Since Horace X's last album Sackbutt (see May 2003 review) I have waited to no avail to see them live. Placating my hunger, at least a bit, comes this new CD. A little less dayglo, and somewhat less wonderfully startling to my ears, Strategy nonetheless contains the essential Horace X elements: high energy, rapid-fire Jamaican-style vocals, and a wall of dance-beat sounds made by acoustic instruments. My affection for this band stems from the latter: particularly Hazel Fairbairn's fiddling and Pete Newman's reeds along with Simon Twitchin's irrepressible vocals, Fabian Bonner's bass, and Mark Russell's drums (and, as the credits note, "everything else"). "She Want" is the most fun song about sex in recent memory. Much of the rest of the album is pleasantly buoyant, if not as groundbreaking as Sackbutt. The standout tune is the title track, "Strategy," on which the band lays out some positive philosophy: "Earth can be a paradise if we realy desire / ... we need de wisdom an compassion an humility / .. so to help each other that could be our strategy." While I still crave a live show, this track along will keep me going for a while yet.

Bonus: here's a free mp3 of the song "Wicked and..." from Horace X Live at the Junction.

artist site : buy CD/hear samples

I'll admit my limitations right up front: my advance copy of the second album from the lead guitarist/arranger of Youssou N'Dour's Super Etoile Band includes no song title translations or lyrics or notes, just the CD, the song names, and M'baye's face on the cover. In a sense, it's a pure listening experience - just my ears and the music. And the music speaks well of itself. Talking drums and electric guitars up front, catchy melodies, and M'baye's smooth voice atop rich arrangements. N'Dour fans will eat this up, and the music isn't a cheap knockoff of his sound. I particularly like the tracks "Jankh Ndaw" and "Yaral Ma" and I'll let you know if I find out what they're about. M'baye does sing in English on a few tracks, and the album concludes with a cover of Peter Gabriel's "Don't Give Up," though this is vocally the weakest track on the album. Aside from that, Yaye Digalma is a rewarding album with great Afropop appeal. And eight years after his debut Dakar Heart, it's about time!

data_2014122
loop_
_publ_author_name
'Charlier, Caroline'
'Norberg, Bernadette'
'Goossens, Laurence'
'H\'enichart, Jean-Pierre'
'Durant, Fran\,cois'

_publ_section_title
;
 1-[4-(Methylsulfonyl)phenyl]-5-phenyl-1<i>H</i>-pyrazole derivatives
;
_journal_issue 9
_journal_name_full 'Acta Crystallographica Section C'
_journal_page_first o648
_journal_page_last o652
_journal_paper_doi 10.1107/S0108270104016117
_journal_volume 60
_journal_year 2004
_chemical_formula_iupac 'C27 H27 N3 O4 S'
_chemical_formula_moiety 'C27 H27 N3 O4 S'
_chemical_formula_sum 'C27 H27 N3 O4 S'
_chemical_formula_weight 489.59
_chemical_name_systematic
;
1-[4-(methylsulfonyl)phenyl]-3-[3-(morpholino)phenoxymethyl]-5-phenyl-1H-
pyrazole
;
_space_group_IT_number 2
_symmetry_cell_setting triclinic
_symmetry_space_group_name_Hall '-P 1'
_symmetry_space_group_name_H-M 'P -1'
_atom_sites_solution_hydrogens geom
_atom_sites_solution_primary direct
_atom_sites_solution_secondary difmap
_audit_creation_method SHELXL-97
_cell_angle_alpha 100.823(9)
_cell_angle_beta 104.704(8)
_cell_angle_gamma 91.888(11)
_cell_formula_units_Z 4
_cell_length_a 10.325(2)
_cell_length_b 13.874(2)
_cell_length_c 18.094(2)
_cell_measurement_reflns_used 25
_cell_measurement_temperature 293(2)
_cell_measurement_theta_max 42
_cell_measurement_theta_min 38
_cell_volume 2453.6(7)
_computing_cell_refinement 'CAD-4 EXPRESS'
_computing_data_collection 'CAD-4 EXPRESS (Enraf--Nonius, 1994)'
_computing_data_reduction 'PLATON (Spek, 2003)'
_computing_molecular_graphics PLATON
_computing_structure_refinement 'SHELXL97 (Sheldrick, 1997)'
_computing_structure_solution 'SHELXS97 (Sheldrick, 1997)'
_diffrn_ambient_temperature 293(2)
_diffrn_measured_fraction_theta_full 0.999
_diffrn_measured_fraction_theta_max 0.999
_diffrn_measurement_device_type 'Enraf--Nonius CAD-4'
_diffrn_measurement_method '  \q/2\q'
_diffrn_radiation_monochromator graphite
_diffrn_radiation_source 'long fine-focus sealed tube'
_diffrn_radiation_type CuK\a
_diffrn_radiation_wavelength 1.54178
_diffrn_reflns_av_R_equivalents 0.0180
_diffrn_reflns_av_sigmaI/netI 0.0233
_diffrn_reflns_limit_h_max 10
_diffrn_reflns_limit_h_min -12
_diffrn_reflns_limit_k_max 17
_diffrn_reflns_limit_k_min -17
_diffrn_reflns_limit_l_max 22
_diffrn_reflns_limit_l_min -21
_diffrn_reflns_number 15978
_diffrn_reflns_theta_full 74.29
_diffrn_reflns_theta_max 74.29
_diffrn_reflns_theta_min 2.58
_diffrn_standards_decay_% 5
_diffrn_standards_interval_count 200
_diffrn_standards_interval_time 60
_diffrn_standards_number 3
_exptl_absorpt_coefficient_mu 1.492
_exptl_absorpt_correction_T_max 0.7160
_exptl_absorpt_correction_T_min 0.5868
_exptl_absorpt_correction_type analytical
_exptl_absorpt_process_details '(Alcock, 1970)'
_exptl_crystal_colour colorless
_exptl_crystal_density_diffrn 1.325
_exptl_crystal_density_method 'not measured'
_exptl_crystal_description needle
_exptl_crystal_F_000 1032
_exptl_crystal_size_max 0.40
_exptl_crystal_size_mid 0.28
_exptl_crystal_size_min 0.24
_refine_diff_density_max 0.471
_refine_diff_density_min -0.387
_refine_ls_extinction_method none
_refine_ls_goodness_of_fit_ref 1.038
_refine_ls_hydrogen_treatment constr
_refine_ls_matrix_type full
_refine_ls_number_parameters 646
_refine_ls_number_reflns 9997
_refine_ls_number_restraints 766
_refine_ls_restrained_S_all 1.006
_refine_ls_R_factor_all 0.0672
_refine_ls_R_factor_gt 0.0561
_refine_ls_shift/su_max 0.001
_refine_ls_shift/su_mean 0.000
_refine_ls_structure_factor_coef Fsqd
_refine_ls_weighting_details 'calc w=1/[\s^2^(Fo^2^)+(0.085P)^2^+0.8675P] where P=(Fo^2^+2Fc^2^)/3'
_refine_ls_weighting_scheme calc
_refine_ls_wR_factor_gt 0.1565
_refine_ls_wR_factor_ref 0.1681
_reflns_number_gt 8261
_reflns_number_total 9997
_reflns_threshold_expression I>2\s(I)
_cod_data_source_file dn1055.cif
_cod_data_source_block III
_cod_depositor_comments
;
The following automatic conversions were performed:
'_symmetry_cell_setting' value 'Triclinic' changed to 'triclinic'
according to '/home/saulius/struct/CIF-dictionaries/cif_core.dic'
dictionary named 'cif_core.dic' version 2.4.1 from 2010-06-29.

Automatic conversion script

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Norway meets Africa in this feel-good compilation of music by women, for women, in the name of CARE Norway. Four women from the north (Unni Wilhelmsen, Lynni Treekrem, Simone, Anneli Drecker) meet four women from the south (Talike, Tigist Bekele, Chiwonoso, and Marie Daulne) and make sweet, empowering music together. Some of the lyrics (at least the English ones) may be a tad sappy, but they're sincere. And several tracks -- particularly the ones featuring Zap Mama's Daulne -- are real winners. The magical glue of Anania Ngoriga's kalimba holds together some of the less charismatic songs. While not as emotionally engaging as KKV's earlier Lullabies from the Axis of Evil, Women CARE is good music for a good cause.

©2005 Scott Allan Stevens, Earball Media